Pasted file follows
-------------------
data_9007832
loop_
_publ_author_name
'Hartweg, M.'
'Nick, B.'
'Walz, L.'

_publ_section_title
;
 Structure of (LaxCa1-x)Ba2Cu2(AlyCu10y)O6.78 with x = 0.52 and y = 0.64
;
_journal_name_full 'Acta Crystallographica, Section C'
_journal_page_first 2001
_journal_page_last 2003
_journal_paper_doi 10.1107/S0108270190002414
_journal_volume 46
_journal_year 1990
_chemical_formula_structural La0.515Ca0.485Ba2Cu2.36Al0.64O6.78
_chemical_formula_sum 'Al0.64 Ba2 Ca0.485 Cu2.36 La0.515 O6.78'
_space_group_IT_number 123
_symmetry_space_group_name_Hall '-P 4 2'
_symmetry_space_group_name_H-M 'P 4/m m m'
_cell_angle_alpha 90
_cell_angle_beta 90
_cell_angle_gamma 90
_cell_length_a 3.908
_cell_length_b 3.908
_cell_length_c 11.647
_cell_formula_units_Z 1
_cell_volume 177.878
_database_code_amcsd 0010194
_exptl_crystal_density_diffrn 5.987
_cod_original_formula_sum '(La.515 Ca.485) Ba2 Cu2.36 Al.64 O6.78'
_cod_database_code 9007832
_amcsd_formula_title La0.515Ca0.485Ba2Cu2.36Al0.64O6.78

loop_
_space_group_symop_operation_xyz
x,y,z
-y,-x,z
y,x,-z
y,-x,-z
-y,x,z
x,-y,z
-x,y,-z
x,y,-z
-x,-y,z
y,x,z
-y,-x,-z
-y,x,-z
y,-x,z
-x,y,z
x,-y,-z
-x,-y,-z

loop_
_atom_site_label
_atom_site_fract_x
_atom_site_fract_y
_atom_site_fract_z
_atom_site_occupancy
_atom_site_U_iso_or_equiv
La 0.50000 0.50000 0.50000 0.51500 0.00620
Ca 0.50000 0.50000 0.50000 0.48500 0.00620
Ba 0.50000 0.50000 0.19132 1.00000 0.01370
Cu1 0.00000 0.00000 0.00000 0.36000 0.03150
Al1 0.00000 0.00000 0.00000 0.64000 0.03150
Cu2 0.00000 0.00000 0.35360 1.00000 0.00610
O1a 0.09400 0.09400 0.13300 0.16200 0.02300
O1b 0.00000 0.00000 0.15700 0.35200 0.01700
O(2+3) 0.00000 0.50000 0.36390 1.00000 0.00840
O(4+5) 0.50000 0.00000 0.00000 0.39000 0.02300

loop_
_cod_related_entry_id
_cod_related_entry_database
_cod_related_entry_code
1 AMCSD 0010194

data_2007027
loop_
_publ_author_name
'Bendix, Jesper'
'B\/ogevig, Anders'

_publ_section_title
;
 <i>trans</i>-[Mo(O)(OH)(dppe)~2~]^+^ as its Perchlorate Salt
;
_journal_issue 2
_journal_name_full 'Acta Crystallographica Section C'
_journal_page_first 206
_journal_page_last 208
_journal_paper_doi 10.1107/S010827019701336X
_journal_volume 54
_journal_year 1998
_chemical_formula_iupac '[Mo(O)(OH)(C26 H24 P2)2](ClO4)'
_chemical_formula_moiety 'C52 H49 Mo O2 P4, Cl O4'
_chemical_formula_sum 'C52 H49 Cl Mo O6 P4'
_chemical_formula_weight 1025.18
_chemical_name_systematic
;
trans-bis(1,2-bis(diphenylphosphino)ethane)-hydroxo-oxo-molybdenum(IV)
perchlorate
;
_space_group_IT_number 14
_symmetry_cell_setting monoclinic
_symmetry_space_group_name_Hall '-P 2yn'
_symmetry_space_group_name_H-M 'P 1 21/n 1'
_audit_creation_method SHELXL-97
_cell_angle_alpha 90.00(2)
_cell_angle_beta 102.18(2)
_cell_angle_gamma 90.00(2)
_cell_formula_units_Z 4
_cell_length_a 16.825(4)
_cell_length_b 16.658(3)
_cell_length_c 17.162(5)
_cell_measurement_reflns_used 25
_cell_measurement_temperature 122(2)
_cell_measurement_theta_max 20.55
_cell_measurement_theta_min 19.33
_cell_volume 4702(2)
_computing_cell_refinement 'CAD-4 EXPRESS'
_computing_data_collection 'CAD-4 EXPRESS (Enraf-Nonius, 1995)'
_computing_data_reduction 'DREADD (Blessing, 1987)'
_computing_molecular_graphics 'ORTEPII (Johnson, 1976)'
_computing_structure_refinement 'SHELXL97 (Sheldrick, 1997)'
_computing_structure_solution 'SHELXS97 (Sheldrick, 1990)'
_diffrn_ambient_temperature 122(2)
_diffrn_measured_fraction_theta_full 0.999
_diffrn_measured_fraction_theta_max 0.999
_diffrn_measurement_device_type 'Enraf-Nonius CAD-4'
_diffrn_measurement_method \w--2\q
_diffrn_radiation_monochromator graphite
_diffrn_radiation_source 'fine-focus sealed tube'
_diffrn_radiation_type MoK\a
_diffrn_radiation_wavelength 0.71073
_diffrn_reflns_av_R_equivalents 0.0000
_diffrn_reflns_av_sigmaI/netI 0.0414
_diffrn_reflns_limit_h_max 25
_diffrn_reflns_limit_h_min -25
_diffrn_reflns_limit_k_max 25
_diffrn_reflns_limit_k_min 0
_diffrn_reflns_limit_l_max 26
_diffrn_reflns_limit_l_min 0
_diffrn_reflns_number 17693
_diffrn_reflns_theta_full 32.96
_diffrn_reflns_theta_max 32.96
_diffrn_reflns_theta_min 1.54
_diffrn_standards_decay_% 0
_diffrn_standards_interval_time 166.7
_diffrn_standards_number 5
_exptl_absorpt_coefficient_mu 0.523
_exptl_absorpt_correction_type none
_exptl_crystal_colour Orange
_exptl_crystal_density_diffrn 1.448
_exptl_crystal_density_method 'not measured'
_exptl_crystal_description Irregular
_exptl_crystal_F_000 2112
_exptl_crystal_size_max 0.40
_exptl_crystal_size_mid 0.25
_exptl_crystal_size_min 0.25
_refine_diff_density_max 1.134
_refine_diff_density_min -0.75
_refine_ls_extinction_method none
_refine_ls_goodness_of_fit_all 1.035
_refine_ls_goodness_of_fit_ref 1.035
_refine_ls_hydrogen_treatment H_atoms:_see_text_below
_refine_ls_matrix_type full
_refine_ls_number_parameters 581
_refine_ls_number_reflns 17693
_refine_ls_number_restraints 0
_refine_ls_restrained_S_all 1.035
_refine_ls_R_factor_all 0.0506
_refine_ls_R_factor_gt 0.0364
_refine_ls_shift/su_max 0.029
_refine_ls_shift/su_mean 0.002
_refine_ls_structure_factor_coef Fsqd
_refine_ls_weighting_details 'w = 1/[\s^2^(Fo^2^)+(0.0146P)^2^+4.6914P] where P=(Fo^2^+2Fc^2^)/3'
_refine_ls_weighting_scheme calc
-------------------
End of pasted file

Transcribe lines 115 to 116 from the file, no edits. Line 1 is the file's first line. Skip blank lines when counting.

_cell_measurement_theta_min 19.33
_cell_volume 4702(2)